But this is where a bit of realism is needed. Politics is an opinion-forming and opinion-manipulating art. However much people can be influenced by slick advertising, mendacious promises and intoxicating slogans, they are influenced by these things only because the idea of truth lurks somewhere in the background of their consciousness. In the end we all respond to an inner ‘reality principle’, and will amend any belief when its refutation is staring us in the face. It is only someone buried in a social science department, lost in the turgid pages of Deleuze, Badiou and Habermas, who will go on believing that there is no truth, and therefore no real differences of opinion.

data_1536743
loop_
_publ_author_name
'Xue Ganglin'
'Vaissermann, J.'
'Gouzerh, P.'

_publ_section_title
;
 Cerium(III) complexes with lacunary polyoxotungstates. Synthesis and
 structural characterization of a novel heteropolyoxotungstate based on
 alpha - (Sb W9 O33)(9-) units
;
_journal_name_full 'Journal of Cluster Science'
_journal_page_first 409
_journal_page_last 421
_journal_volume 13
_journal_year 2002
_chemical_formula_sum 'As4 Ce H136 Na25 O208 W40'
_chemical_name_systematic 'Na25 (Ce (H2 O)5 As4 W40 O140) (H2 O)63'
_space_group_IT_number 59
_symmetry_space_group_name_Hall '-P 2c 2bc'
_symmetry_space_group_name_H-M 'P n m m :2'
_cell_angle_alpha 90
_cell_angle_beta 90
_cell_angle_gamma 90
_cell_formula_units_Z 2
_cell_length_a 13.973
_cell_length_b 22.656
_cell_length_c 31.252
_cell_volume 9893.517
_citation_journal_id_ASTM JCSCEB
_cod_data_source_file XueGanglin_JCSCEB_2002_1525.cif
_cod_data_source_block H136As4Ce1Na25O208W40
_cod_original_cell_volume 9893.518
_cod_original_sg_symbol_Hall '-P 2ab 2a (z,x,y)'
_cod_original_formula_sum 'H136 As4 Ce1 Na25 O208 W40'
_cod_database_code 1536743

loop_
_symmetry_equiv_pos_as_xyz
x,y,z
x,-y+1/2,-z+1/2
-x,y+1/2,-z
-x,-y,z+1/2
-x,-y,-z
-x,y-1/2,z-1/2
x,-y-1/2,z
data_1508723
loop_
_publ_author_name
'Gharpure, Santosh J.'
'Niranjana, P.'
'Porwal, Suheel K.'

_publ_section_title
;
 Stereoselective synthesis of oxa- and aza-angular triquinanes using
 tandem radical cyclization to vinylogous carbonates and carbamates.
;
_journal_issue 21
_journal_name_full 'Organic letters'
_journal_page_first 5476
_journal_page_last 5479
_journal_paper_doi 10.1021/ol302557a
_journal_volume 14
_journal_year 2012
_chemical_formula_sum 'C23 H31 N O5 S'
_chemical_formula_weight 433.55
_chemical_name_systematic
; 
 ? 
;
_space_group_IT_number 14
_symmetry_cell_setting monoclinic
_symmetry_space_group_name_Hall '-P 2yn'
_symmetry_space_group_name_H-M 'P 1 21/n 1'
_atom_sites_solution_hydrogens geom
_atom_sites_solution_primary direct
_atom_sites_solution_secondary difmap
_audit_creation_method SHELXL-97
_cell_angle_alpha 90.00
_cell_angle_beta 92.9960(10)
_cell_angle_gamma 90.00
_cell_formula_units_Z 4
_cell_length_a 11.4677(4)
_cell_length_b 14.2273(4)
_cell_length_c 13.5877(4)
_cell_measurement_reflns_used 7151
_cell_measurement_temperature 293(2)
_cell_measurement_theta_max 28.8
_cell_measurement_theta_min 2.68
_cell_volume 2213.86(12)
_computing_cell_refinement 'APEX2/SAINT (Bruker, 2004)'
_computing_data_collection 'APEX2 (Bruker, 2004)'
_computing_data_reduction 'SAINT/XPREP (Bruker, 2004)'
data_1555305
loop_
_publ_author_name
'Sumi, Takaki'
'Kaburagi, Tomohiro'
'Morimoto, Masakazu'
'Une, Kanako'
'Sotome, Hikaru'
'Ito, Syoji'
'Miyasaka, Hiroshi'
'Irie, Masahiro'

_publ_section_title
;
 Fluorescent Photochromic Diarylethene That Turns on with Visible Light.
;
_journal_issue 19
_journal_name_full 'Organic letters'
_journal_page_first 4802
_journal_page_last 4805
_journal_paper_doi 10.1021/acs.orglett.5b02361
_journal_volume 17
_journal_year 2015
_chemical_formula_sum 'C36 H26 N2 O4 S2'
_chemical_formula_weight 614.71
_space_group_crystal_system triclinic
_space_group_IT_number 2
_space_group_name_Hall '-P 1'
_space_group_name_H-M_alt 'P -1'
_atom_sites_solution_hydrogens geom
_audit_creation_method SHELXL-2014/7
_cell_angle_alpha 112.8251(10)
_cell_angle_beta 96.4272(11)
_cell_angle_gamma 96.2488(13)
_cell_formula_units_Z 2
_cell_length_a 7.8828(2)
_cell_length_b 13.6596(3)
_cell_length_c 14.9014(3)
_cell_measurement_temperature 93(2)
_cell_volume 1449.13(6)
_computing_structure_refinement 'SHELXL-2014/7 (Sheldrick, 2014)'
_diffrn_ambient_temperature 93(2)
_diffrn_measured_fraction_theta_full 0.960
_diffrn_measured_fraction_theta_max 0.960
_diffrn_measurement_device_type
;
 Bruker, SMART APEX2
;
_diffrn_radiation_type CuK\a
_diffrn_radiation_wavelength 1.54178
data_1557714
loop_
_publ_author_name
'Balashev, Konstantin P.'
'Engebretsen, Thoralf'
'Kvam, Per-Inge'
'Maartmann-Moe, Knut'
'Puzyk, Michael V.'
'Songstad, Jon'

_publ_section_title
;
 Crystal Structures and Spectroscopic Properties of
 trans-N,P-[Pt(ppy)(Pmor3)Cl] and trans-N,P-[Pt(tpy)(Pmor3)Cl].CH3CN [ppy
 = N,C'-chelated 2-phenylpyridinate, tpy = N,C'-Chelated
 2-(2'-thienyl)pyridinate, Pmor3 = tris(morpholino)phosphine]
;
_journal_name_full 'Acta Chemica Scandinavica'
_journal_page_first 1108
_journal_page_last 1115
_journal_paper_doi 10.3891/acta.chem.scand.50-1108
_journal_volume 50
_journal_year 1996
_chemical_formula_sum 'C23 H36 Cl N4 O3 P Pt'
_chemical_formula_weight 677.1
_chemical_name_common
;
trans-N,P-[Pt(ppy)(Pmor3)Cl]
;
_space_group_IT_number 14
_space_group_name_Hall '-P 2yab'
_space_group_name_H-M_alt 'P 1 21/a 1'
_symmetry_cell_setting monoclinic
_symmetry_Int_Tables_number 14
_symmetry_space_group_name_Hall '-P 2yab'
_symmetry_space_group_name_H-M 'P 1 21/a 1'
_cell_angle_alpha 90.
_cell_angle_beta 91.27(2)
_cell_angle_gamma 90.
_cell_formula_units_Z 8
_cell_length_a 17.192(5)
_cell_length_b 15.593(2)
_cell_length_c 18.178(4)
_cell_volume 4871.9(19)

And that is why we should, when considering the Brexit vote, be guided by the truth of the matter. As d’Ancona insists, the debate was not conducted at the highest level, and there was a tendency on the Leave side to dismiss the assembled experts as merely experts, who didn’t count because they were assuming the existence of some fact of the matter. But we should recall the history of the EU, and how we became a part of it. We were invited to join a ‘customs union’, a ‘common market’, and nobody said that we were to surrender national sovereignty, to open our borders, and to submit to a new legal order that would dictate to us from a point outside the kingdom, regardless of Parliament and the Common Law. We were told a whopping great lie, not from a post-truth standpoint, but from the standpoint of politicians who seriously wished to deceive us, and seriously wished us to believe as true what they knew to be false. That was Sir Edward Heath’s great act of treason, and I blame him for it.